The organization of the Hungarian church was helped by many well-educated foreign priests, of whom it is no coincidence that we know the most about Gerard. His literary interest is also known thanks to his legends: ‘And when he traveled from one place to another, he would not get on any kind of carriage, but on a simple cart, and sitting on it he would reread the books that he had edited under the guidance of the Holy Spirit.’
The famous ‘Admonitions’, a masterpiece of state theory in Latin, addressed to Prince Emeric from St Stephen, is also attributed to Gerard.
From this, in addition to moral teaching, the heir to the throne could learn the principles of good governance. The work was included in the Hungarian law library as its first volume. A large-scale explanation of the scriptures (Deliberatio), also in Latin, has survived in its entirety; he had started it in Italy and only finished it in Hungary. On the other hand, only fragments of his sermons written for each day of the year have survived.
The most shocking part of his legends is the description of his martyrdom, which happened in the area of today’s Budapest, while he and his escort were on their way to the Danube crossing in Pest. According to one version, his cart was pushed off Gellért Hill, which is now named after him (according to later tradition, he was first forced into a barrel), and then his head was crushed on a stone. First, he was buried in a nearby church, then in Marosvár, the seat of his bishopric, where the bloody piece of rock was also kept. His grave became a popular place of pilgrimage,and it was here that his cult developed over the centuries and his sarcophagus of Roman origin was found. At the scene of his death, on the side of Gellért Hill in Buda, a seven-metre-tall statue was erected in 1904 as a gift from Emperor and Hungarian King Francis Joseph.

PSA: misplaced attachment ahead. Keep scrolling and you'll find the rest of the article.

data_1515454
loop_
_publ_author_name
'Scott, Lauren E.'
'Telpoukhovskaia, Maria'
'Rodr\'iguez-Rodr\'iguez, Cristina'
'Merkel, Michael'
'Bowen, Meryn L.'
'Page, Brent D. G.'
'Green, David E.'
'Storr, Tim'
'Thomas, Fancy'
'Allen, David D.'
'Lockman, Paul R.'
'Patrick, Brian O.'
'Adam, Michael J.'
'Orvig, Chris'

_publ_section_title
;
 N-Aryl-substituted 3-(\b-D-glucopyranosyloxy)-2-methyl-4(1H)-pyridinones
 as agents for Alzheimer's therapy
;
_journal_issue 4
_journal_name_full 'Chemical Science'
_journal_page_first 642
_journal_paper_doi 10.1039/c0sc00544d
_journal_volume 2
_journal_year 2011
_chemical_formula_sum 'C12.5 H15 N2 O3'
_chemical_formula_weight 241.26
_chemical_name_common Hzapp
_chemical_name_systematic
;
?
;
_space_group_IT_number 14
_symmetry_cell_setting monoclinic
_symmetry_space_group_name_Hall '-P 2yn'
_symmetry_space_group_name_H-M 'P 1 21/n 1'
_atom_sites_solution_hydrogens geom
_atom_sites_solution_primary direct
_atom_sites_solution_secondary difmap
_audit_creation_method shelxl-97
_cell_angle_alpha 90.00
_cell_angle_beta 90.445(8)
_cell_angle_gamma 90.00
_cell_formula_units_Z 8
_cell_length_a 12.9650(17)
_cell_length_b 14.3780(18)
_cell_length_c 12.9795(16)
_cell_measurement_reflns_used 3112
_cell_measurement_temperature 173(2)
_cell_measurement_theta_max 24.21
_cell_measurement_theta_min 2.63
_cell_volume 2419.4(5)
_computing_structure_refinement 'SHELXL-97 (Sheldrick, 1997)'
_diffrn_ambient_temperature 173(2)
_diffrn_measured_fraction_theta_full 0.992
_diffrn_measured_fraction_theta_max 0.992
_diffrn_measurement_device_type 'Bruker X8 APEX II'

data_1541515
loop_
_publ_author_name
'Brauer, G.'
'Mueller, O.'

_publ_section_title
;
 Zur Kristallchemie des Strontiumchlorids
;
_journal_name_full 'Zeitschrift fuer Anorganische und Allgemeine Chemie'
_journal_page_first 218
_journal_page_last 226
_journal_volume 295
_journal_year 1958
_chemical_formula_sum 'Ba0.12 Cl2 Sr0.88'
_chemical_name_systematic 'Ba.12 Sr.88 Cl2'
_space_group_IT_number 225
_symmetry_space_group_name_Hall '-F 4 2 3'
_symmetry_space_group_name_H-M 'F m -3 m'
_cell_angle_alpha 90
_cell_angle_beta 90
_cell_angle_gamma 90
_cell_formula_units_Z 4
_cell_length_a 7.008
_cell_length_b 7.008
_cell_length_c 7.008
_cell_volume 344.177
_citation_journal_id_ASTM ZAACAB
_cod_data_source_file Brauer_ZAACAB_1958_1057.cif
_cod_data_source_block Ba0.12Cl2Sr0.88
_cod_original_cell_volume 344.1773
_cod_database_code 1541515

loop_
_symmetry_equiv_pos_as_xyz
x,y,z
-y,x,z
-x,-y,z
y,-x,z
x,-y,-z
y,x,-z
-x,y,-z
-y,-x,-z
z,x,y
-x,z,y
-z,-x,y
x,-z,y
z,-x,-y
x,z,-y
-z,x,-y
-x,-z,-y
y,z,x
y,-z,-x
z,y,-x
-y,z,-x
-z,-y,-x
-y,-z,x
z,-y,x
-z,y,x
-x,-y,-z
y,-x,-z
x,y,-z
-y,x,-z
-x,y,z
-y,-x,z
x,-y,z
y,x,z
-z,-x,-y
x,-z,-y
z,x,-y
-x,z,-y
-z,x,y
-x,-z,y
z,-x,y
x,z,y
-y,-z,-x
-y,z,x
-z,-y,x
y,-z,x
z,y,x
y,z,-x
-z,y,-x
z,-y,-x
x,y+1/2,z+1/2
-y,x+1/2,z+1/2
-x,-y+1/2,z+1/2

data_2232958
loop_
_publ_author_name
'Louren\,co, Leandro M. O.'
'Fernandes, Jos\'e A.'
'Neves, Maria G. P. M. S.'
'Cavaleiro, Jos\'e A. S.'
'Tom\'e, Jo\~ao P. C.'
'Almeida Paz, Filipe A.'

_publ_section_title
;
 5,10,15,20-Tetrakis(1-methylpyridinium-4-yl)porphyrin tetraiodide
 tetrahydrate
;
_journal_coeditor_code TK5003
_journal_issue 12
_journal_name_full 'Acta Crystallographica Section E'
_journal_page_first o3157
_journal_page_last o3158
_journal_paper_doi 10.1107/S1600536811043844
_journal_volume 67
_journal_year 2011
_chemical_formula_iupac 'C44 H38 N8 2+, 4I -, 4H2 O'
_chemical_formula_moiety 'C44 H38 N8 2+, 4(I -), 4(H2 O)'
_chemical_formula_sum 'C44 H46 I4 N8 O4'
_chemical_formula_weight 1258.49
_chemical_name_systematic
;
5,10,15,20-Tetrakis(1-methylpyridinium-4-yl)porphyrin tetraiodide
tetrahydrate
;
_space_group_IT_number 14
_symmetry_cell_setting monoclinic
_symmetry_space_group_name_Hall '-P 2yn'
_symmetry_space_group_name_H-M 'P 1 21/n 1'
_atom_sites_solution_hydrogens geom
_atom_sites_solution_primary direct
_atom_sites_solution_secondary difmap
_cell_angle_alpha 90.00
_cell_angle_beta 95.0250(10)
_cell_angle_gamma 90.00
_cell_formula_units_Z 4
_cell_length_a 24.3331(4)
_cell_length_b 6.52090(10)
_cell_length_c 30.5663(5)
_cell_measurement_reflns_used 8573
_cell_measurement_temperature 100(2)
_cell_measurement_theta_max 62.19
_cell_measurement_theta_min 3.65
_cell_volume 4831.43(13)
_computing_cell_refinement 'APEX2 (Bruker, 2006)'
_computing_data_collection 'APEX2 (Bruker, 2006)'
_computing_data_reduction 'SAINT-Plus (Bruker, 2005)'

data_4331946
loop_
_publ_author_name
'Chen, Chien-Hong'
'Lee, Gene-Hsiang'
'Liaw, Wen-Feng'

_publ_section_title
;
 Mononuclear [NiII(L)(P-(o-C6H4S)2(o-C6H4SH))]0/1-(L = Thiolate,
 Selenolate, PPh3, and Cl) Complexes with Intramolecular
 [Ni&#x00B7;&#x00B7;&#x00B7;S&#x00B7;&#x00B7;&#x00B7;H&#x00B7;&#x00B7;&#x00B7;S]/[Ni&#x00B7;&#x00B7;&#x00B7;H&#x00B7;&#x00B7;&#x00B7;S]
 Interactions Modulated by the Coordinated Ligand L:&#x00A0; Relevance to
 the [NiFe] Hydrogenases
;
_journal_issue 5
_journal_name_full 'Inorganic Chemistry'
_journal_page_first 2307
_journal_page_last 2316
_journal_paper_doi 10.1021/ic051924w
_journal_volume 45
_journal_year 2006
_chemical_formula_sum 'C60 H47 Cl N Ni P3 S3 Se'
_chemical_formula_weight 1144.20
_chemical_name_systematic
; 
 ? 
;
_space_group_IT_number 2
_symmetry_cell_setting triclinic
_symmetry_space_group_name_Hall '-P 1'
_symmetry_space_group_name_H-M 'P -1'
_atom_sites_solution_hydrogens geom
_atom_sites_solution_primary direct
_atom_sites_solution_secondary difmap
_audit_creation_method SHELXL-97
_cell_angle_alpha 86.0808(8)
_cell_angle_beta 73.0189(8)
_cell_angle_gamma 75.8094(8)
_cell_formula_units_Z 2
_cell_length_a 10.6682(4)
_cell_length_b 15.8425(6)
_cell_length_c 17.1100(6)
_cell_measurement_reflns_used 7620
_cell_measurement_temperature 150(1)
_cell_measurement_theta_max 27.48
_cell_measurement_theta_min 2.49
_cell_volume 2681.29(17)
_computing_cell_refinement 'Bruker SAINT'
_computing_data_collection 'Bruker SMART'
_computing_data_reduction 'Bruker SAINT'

Soon after his death, Gerard was included among Hungarian national saints; in 1092, a church synod ordered his national veneration, and his legend was later added to the late medieval handbook of saints, the Legenda aurea (the Golden Legend). After the expulsion of the Turks in the 18th century, the bishopric did not move back to Csanád, so the centre of Gerard’s veneration has since been the diocese of Szeged-Canád, based in today’s Szeged.
As a result of his cult in Hungary, he was also regarded with great respect in Venice,
with several famous families, such as the Sagredo and Morosini clans, competing to claim him as their kin,
and local legends were also born. His feast day in Venice is 23 February, which must have been the day of the transfer of some of his relics to the Italian town. His relics are scattered, with the most famous part being preserved in the Basilica of Santa Maria e Donato in Murano, from where a fragment was donated in 2001 to his supposed first burial place, the Inner City Parish Church in Budapest. Apart from Murano, his feast days were also commemorated in the Basilica of St Mark and the monastery of San Giorgio Maggiore, and in 1960 a new parish church was dedicated to him on one of the Venetian islands.
St Gerard’s cult is still very much alive in Hungary: in the Hungarian Defence Forces, he is the patron saint of technical troops, and because of his significant literary activity, he is the patron of Catholic schools and teachers.